Congress’ failure to reauthorize school lunches: Why FSDs care

Contending with the Healthy, Hunger-Free Kids Act hasn’t gotten any harder for school FSDs since the act’s reauthorization deadline passed at midnight Wednesday. The problem is that the challenge hasn’t gotten any easier, either. Here from FSD’s archives is a quick review of what operators cite as the main difficulties.

1. They’re struggling to meet the cost of complying.

For 2015 alone, schools have to absorb $1.2 billion in added costs because of the nutrition standards, according to the USDA. Though the department contends that 95 percent of schools are successfully meeting the mandates—and recently awarded $8 million in funding for schools struggling to make healthy meals—a recent School Nutrition Association study found that nearly 70 percent of school lunch programs have been financially hurt. Only 3 percent of participating programs enjoyed the financial benefits of increased participation, according to the SNA.

Findings indicated that 80 percent of school districts have had to take steps to offset financial losses resulting from the new standards, including staff layoffs (49 percent of districts), cuts in the meal program’s reserve fund (41 percent), limiting menu choices and variety (36 percent) and deferring or canceling equipment investments (32 percent).

2. Plate waste has increased

Earlier this year, then-SNA president Julia Bauscher asked Congress to consider a change in the mandate that participating children to take a fruit or vegetable with their meal whether they intend to eat it or not.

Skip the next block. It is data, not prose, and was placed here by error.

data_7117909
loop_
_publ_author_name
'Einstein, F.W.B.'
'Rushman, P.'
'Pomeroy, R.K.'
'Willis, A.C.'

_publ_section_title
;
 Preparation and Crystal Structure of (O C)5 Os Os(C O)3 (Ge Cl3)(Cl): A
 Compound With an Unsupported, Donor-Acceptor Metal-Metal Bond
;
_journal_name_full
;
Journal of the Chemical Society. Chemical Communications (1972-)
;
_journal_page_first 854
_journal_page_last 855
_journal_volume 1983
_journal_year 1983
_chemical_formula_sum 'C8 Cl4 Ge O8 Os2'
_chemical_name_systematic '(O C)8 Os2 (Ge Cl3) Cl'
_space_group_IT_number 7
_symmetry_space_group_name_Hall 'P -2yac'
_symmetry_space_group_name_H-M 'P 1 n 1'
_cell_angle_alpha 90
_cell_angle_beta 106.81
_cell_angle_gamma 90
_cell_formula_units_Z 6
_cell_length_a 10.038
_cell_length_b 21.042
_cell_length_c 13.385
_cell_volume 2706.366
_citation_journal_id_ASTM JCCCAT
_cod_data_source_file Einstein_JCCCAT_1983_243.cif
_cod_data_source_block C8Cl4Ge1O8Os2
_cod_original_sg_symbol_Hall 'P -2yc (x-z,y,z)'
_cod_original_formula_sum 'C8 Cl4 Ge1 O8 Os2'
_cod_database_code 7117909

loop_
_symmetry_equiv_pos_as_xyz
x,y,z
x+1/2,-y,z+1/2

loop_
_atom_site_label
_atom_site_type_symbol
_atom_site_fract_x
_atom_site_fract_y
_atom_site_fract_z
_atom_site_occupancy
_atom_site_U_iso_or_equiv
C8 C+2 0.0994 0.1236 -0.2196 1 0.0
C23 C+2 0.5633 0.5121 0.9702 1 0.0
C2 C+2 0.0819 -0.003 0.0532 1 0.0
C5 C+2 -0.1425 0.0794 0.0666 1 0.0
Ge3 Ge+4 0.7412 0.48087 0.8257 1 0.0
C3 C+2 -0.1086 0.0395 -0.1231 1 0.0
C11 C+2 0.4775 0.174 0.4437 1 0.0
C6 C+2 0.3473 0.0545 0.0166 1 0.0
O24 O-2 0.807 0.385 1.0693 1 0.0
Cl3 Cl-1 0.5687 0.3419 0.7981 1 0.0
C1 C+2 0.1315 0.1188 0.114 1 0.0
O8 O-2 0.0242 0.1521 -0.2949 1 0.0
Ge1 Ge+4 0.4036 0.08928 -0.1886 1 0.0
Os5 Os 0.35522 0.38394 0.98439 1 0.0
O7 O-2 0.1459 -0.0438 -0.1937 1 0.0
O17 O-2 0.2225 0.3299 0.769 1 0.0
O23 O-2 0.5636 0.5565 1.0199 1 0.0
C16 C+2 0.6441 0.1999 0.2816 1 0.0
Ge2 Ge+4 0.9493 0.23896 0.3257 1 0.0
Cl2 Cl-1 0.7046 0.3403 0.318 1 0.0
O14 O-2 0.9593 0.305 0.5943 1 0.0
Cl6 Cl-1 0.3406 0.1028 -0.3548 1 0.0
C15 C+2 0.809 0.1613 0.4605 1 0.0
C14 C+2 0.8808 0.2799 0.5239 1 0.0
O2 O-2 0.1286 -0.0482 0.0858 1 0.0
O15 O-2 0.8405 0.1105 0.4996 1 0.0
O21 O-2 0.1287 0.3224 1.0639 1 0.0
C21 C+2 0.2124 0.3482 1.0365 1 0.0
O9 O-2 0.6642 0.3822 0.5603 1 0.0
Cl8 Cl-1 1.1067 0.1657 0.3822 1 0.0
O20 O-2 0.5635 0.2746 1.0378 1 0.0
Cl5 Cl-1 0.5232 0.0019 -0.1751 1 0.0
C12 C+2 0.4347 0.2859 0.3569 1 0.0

“We have seen a real problem with trying to force kids to take those items. We’ve found it counterproductive and wasteful,” said SNA spokesperson Diane Pratt-Heavner.

A recent University of Vermont study, published in Public Health Reports, indicated that the national standards have lead to more waste and reduced consumption of fruits and vegetables.

Although student selection of fruits and vegetables is up by 98 percent, consumption has dropped 13 percent and waste has increased 56 percent, the study found.

3. School-lunch participation has declined

More and more reports have shown that schools are opting out of the school meal program for various reasons, one of the biggest being that students are not eating the healthier food.

Current SNA President Jean Ronnei recently sent a letter to members of congressional committees involved in the reauthorization of the school lunch program, citing the decline in the percentage of eligible students who opt for free or reduced-price lunches.

The SNA also asked Congress to provide school foodservice professionals with more leeway on such matters as whole-grain, sodium and a la carte requirements.

The SNA also wants a 35-cent increase in the federal reimbursement for school meals.

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